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Throughout my relatively brief stint as a smartphone reviewer, I’ve noted a bit of a pattern in my own workflow. Whenever I get a new Android phone to review, there are a set list of apps I download almost immediately. Without fail.
I’m not talking about common apps like WhatsApp, Instagram and Google’s host of products either. These apps — a combination of free and premium wares — form the basis of my workflow, the visual experience of my phone, and the backbone of my excessive smartphone usage habits.
Enjoy, and let us know which apps you can’t quite live without on your smartphone.
One of the few apps I’ve paid for, Nova Launcher is one of the most popular home screen and launcher apps available. It’s extremely customisable, relatively light on resources and allows you to apply a phone’s launcher setup on a new device through a backup and import system.
SD Maid may not be for everyone, but it allows me to clear precious space from older 16GB storage phones without fuss. It deletes temporary files and leftover crap from previous uninstalls too, and can be scheduled to run at set intervals. The pro version does unlock a few options, but the free version is just as good.
Another app I purchased, Weather Timeline is great for Capetonians or those who travel often. You can choose between a number of weather providers within the app, but data is laid out as a timeline, hour by hour and day by day. It’s also extremely customisable, with a number of nifty widgets for hourly or weekly data.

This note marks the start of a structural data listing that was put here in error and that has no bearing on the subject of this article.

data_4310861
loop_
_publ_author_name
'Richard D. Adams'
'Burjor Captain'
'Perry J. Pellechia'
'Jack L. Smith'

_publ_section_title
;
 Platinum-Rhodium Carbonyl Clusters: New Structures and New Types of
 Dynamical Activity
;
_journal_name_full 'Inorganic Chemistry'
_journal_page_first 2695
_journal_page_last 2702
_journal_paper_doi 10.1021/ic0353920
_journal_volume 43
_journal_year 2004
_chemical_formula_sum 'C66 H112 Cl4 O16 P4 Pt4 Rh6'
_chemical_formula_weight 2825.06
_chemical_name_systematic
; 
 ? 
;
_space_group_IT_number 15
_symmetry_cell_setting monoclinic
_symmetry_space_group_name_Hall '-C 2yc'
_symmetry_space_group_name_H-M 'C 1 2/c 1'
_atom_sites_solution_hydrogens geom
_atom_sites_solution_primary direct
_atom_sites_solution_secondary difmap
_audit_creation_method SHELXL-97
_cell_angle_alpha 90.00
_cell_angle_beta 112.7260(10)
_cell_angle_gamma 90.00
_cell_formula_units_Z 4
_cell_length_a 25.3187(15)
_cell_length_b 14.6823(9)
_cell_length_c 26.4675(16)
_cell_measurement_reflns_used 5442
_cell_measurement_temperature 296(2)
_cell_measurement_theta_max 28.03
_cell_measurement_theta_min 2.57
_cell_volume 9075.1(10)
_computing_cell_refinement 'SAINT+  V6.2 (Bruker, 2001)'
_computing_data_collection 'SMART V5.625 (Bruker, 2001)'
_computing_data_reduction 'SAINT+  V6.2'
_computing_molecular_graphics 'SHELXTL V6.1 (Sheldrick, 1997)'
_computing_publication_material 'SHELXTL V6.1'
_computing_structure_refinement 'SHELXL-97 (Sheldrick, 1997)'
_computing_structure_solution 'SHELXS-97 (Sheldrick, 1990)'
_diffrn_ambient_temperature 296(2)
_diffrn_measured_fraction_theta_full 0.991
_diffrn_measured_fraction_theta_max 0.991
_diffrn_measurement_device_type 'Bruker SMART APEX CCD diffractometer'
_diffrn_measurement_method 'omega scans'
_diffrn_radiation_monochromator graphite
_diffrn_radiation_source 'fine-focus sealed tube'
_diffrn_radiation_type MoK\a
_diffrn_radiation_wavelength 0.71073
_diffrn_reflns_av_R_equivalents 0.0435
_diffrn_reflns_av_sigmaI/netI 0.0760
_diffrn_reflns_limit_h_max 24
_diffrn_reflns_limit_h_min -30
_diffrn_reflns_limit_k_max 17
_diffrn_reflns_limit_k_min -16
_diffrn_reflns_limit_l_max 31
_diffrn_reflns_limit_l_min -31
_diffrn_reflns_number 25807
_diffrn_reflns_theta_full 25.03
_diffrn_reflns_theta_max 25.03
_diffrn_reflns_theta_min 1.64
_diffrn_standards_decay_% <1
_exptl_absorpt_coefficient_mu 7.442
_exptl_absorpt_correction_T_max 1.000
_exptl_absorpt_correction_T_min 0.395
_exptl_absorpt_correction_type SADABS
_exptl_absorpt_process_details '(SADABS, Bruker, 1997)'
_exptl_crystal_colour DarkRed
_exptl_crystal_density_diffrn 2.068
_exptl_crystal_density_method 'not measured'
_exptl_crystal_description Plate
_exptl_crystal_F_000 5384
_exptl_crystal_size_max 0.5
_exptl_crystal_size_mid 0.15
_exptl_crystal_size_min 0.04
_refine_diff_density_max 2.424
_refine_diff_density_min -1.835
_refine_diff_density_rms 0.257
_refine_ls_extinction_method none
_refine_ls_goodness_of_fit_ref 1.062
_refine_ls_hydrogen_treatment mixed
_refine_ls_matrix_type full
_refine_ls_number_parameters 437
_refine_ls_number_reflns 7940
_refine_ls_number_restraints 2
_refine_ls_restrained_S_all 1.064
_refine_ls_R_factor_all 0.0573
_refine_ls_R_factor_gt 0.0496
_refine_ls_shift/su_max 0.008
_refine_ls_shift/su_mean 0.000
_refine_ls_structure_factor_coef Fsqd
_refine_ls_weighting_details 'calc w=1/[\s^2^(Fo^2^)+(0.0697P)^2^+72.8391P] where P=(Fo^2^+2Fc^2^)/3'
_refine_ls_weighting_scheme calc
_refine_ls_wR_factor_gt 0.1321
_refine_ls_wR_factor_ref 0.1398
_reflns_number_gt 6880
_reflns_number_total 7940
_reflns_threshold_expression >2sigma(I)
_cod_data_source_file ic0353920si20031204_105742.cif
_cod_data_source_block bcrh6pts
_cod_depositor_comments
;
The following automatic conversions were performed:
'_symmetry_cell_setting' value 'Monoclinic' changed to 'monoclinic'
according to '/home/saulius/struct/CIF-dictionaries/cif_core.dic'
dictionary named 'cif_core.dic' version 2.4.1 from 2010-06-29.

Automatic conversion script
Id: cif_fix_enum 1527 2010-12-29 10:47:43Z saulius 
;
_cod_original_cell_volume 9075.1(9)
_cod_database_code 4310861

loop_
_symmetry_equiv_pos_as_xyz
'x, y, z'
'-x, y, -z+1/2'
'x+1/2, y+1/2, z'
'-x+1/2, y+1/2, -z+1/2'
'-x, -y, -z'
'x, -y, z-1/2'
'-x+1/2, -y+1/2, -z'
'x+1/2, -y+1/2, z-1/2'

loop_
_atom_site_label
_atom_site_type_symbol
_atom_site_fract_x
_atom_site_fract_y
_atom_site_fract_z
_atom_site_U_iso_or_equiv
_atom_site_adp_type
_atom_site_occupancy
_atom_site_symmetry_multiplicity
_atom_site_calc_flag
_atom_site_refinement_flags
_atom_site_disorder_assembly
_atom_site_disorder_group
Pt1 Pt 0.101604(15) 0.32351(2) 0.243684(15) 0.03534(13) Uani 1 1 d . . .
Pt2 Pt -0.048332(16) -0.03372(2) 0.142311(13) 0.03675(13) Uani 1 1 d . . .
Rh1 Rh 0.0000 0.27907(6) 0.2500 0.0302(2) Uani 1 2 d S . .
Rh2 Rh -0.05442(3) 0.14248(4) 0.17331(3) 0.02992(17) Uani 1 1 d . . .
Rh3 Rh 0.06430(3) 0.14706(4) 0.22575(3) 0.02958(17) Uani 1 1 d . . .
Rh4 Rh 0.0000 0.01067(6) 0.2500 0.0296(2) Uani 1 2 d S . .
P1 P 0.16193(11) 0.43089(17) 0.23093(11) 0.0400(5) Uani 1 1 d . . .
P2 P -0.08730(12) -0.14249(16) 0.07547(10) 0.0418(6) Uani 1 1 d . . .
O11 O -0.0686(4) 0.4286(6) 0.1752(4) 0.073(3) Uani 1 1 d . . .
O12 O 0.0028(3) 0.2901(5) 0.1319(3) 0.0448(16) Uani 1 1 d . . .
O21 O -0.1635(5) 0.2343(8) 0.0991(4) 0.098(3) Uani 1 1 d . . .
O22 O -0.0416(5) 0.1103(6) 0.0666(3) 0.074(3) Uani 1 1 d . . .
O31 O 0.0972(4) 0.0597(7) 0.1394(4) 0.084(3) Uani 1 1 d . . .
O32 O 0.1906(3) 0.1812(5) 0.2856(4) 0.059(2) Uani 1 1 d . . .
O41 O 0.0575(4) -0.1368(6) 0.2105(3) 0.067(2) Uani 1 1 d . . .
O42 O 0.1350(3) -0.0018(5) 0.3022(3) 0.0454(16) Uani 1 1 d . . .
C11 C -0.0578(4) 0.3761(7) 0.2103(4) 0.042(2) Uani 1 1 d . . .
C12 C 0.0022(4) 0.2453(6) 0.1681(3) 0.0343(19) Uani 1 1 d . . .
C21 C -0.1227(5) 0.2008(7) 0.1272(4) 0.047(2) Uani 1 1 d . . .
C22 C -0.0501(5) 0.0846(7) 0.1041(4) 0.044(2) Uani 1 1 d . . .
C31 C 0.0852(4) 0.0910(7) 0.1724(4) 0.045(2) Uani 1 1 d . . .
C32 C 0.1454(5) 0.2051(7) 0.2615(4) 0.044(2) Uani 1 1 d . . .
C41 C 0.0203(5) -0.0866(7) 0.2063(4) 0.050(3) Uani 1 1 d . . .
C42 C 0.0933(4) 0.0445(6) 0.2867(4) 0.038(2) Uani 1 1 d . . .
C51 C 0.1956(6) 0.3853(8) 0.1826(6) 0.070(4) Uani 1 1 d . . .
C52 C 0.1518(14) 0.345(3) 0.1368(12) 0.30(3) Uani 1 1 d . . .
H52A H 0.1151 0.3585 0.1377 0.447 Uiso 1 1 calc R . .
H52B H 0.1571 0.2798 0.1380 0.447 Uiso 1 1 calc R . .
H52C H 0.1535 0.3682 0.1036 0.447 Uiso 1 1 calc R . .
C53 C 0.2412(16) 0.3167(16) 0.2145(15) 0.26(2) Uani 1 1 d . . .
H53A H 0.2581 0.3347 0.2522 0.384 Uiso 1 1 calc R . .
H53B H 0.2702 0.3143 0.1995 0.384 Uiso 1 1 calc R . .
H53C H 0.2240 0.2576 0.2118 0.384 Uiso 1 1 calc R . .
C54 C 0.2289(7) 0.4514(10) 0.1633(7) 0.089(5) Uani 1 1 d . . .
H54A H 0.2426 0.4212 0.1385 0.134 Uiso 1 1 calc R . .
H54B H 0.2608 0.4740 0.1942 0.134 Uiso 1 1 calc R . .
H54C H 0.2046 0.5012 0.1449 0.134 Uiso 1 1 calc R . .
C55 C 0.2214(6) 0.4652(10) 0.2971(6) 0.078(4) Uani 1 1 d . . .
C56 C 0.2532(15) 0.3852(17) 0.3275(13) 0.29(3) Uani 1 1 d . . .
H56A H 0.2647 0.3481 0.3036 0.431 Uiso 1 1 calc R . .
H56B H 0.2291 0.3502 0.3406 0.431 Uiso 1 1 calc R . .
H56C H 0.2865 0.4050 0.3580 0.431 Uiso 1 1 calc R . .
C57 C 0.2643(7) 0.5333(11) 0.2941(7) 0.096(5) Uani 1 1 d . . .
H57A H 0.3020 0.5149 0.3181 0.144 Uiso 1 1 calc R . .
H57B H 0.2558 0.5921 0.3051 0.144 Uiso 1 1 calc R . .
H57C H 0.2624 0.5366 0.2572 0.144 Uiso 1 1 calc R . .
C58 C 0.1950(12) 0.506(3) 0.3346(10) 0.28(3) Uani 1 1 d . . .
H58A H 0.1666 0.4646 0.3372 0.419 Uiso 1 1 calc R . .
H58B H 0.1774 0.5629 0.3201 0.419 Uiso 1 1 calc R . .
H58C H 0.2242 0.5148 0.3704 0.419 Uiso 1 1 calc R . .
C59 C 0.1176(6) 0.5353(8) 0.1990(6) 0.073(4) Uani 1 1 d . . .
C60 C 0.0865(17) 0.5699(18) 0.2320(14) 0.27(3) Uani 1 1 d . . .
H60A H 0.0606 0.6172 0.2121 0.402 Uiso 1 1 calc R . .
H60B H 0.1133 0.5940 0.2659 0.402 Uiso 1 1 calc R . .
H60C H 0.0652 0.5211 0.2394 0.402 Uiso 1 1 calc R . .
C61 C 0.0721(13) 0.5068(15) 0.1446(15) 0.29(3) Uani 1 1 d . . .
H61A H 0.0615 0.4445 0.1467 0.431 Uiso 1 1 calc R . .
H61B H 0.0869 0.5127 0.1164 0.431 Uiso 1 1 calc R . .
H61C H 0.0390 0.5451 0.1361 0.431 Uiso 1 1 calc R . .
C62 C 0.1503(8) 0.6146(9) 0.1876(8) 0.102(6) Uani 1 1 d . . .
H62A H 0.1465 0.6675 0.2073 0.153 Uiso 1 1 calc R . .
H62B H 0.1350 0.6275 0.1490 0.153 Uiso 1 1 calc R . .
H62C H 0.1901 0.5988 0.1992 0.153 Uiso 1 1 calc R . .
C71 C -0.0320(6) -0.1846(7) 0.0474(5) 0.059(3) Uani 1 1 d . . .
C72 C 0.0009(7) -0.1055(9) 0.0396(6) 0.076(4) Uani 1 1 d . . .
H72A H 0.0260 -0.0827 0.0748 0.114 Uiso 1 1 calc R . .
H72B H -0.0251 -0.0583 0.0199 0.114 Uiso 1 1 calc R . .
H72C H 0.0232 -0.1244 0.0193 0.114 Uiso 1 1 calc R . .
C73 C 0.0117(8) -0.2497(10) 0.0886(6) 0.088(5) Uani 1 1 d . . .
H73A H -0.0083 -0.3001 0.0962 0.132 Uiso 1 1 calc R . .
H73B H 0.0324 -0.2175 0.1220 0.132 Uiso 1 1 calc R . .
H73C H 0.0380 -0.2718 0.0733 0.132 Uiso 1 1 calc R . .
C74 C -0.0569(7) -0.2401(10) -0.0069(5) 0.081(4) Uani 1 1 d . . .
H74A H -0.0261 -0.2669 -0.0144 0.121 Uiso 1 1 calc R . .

It doesn’t do much to improve battery drain, but I use Accubattery to monitor how quickly my battery is discharging or charging. The app does feature an estimate of how much charge your old battery can still hold, but this is more an unneeded addition in my opinion. There’s also no real need to pay for the pro version, which merely unlocks a dark mode and a few other options.
If you often using paid-for data plans, Glasswire will log just how much mobile or WiFi data you consume per day, week or month. It sits in the notification shade within Android and also monitors network speed and which apps access the internet when. Like Accubattery, the premium version isn’t required.
The undisputed best Reddit app you’ll ever use. Not only is it free, Joey doesn’t show any ads and features a host of interface tweaks. Those who peruse image-heavy subs often can also hold a preview image to open it fully, while a top menu lets users quickly navigate through their subs by scrolling horizontally.
A two-factor authentication app, Authy takes the place of Google, Microsoft and other authenticators. You can add a host of services to Authy, and best of all, it backs up your two-factor keys in case you lose your phone. You will need to remember your Authy login details though, but thankfully the app does remind you every once in a while.
My password manager of choice, LastPass is an app I’ve recently started using again. Previously with KeePass, I’ve found LastPass’s autofill to be more reliable on Android, while it’s more easily accessible across multiple devices and browsers. I’m currently on the free plan and have never felt the need to pay for the service.
Some may use Dropbox or Google Drive, but Telegram is my file sending app of choice. Create custom channels, send files and messages to yourself, and voila, you’ve created an organised system of sending a single file to multiple devices.